As he well knew by this time, it would determine what air crew trade he would qualify for: pilot, ordinarily the most coveted, followed by navigator, bomb aimer, and wireless operator/air gunner. If Don was typical he likely yearned for a commanding place behind an aircraft’s controls. After his arrival at Belleville on 22 December, he was ushered into a series of lectures and tests and underwent a number of physical, mental, and psychological examinations, all part of the trade screening process. If Don had indeed banked on being picked for pilot training then his wishes were granted some two months after he arrived at 5 ITS. Thankfully for him, his normal stature and build helped his cause, along with his other attributes. Apparently one unlucky Belleville candidate, acceptable in every other respect, was rejected on the grounds that his legs were too short to reach the pedal controls of an aircraft.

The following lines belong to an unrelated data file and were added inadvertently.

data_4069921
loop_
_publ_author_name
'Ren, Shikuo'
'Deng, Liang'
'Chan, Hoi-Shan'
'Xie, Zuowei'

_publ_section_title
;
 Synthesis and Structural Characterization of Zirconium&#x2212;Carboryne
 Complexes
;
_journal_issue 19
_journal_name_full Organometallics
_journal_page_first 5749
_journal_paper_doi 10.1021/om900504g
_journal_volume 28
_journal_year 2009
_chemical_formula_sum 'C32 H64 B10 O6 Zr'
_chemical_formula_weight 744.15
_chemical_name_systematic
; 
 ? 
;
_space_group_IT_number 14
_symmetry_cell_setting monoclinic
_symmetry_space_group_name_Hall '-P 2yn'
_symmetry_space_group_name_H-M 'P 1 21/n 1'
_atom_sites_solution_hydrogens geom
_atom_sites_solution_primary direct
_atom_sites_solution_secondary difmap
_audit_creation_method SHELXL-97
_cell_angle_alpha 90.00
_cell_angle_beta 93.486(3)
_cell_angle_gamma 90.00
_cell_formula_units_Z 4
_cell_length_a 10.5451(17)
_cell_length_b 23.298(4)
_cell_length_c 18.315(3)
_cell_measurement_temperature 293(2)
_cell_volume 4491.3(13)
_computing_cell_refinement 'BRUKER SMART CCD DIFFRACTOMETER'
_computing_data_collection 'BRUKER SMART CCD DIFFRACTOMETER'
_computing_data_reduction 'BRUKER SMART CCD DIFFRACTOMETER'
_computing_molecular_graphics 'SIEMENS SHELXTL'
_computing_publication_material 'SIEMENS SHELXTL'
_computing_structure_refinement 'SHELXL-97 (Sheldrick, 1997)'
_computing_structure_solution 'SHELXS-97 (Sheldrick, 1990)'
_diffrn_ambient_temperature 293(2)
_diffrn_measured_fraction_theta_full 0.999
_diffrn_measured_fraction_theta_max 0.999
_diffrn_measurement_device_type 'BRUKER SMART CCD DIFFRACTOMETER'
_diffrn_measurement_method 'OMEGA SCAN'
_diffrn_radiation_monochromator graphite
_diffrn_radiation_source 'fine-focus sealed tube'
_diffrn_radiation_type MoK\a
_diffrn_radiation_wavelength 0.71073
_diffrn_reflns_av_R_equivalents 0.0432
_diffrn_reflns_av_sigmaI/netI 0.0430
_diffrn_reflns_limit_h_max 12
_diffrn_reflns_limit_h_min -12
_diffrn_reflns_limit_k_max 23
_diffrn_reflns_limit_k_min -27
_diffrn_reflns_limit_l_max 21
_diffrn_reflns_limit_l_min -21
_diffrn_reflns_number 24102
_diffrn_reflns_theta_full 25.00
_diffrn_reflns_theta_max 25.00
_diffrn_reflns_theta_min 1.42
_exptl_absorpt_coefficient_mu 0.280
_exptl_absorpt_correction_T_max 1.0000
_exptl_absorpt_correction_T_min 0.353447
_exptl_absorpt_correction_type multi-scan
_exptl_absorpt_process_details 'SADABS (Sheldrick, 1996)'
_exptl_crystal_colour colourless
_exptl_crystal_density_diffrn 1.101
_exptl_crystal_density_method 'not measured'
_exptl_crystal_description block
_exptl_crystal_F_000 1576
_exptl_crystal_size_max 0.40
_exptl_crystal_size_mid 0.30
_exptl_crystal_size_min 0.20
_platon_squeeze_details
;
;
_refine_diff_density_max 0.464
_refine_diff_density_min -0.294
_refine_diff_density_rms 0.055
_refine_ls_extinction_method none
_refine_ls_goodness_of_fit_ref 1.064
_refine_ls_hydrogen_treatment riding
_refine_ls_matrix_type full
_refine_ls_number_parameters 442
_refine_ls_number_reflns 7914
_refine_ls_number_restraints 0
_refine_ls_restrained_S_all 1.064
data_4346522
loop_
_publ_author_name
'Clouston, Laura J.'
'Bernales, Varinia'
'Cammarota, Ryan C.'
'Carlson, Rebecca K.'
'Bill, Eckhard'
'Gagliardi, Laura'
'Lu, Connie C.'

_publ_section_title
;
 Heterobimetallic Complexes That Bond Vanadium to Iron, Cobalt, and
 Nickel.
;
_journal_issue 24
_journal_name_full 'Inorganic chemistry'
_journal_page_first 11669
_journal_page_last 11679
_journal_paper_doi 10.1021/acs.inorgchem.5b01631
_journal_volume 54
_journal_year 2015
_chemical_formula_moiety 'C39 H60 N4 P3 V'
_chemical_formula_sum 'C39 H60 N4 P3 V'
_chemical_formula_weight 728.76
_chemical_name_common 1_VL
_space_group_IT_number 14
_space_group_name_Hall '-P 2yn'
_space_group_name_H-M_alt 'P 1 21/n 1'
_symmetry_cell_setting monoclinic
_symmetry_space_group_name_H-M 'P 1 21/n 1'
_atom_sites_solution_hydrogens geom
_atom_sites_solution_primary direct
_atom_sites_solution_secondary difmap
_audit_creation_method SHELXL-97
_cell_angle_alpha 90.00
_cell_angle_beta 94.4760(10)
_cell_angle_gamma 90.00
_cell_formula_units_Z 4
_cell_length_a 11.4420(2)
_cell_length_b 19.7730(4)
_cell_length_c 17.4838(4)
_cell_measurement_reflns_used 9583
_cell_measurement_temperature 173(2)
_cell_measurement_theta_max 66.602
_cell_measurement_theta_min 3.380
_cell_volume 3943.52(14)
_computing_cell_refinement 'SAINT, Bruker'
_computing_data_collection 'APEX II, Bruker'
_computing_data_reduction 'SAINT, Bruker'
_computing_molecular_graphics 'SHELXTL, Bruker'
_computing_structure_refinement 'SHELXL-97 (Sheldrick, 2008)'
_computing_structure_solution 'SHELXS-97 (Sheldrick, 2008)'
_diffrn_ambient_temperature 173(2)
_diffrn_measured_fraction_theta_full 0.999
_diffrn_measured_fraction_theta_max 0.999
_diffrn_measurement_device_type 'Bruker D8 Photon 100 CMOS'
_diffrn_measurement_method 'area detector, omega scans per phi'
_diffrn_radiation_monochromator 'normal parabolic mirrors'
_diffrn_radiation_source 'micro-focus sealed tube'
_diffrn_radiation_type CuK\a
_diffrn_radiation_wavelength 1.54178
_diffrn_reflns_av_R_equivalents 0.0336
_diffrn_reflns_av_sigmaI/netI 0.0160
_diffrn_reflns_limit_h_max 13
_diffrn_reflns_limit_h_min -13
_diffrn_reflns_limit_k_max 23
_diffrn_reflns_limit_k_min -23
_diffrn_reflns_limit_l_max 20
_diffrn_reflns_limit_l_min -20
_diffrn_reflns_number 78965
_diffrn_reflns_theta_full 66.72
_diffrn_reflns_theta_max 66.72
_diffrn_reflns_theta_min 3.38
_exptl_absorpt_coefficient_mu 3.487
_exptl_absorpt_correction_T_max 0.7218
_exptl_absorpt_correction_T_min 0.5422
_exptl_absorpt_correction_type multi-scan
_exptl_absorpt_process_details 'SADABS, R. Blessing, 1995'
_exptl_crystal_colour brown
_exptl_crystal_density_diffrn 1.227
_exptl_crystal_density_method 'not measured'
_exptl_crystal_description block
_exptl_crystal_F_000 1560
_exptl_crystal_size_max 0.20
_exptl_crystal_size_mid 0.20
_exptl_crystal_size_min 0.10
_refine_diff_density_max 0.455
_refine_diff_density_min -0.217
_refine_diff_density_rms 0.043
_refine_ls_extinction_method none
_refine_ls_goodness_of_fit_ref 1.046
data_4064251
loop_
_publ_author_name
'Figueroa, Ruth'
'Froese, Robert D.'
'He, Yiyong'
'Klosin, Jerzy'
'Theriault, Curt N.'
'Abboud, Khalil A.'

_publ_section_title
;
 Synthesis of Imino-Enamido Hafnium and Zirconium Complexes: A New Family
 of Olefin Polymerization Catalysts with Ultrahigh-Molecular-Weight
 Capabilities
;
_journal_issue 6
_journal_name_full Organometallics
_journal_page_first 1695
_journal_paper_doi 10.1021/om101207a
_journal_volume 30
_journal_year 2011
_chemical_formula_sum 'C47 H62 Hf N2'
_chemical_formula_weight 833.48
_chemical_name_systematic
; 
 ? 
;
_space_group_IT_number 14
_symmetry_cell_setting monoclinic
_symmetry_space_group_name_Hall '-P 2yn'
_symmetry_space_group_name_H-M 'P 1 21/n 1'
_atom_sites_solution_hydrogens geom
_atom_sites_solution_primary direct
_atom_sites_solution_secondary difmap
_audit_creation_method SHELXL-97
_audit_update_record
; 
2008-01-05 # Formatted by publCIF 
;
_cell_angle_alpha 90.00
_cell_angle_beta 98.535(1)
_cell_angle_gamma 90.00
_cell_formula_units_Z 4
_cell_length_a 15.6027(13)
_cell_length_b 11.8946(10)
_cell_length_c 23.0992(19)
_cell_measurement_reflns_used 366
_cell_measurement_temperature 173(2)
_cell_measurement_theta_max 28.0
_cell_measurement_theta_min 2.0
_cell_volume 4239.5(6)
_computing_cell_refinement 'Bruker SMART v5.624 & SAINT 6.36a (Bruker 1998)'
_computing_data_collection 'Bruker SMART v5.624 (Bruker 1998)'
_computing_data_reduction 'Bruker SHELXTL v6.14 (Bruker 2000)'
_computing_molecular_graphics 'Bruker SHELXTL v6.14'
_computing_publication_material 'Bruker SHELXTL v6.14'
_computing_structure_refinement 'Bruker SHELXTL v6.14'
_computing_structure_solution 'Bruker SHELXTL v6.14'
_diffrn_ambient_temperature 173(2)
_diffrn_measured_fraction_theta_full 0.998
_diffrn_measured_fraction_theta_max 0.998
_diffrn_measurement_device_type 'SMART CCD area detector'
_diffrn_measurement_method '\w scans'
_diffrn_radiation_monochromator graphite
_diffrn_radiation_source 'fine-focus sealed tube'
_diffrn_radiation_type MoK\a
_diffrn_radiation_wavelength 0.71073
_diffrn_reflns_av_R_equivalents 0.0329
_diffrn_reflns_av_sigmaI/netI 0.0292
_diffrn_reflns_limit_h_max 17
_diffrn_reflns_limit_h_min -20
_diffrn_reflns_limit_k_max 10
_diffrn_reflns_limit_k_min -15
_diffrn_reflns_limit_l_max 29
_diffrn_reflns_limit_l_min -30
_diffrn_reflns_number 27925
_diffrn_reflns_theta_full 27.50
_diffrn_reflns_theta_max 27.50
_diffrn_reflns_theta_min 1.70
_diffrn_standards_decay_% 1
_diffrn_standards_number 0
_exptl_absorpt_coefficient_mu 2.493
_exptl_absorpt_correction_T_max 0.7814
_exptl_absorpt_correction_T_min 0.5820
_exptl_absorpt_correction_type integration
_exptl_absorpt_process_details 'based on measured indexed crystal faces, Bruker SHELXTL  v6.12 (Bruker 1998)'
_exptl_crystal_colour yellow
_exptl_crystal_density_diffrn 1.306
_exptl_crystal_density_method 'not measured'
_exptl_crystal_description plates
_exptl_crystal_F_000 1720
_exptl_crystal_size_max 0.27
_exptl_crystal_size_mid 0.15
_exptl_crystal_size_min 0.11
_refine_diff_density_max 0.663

On 28th February Don, a recently promoted Leading Aircraftsman (LAC), bade 5 ITS goodbye and departed for 13 Elementary Flying Training School (EFTS) at St. Eugene in eastern Ontario. (Obviously the station numbering in this case indicated that the Air Force was superstition-free.) Don reached St Eugene the next day, March 1st, acutely aware perhaps of the “washout” rate of would be pilots. He instinctively knew that he would have to have all his wits about him when he ventured into the air, either with an instructor or eventually on his own. The instruction would have started almost immediately on the Fleet Finch, a two-seater biplane that supplemented the operations of the better known trainer, the de Haviland Tiger Moth. Some four hundred Finches were in service at BCATP stations by the time Don started his training on the machine. As a concession to the harsh Canadian winter, the Finch that Don would eventually come to fly was equipped with a sliding canopy over the tandem seating.